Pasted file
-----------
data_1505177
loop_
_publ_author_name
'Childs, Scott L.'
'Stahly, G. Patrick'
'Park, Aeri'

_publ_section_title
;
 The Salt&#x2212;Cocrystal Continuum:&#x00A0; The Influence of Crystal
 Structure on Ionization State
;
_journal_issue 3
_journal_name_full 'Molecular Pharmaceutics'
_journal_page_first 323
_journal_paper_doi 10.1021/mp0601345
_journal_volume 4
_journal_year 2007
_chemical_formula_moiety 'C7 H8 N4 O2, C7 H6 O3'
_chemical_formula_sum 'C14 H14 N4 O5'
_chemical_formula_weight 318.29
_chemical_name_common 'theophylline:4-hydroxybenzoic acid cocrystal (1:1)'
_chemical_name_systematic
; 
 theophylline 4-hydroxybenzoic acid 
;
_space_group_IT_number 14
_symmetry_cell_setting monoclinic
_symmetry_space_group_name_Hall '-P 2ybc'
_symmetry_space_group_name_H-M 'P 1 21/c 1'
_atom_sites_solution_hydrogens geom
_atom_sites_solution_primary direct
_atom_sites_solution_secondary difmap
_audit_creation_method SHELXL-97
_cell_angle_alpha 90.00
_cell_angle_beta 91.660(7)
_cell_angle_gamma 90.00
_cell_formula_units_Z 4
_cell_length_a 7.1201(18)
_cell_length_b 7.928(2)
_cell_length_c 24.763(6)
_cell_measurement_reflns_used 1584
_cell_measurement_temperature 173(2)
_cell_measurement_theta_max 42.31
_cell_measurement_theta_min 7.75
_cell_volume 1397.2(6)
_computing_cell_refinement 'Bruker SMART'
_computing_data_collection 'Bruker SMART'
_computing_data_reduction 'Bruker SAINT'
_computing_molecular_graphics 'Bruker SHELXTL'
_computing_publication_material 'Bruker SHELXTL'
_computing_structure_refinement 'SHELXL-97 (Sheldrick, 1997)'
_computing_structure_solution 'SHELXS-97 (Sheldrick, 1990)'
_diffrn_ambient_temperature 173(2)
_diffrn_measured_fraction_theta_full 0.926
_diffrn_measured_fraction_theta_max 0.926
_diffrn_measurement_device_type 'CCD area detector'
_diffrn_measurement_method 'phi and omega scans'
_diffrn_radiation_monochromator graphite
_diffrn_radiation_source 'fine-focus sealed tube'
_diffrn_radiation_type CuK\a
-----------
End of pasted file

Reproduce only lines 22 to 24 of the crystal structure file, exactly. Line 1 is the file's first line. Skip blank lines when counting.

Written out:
_chemical_name_systematic
; 
 theophylline 4-hydroxybenzoic acid 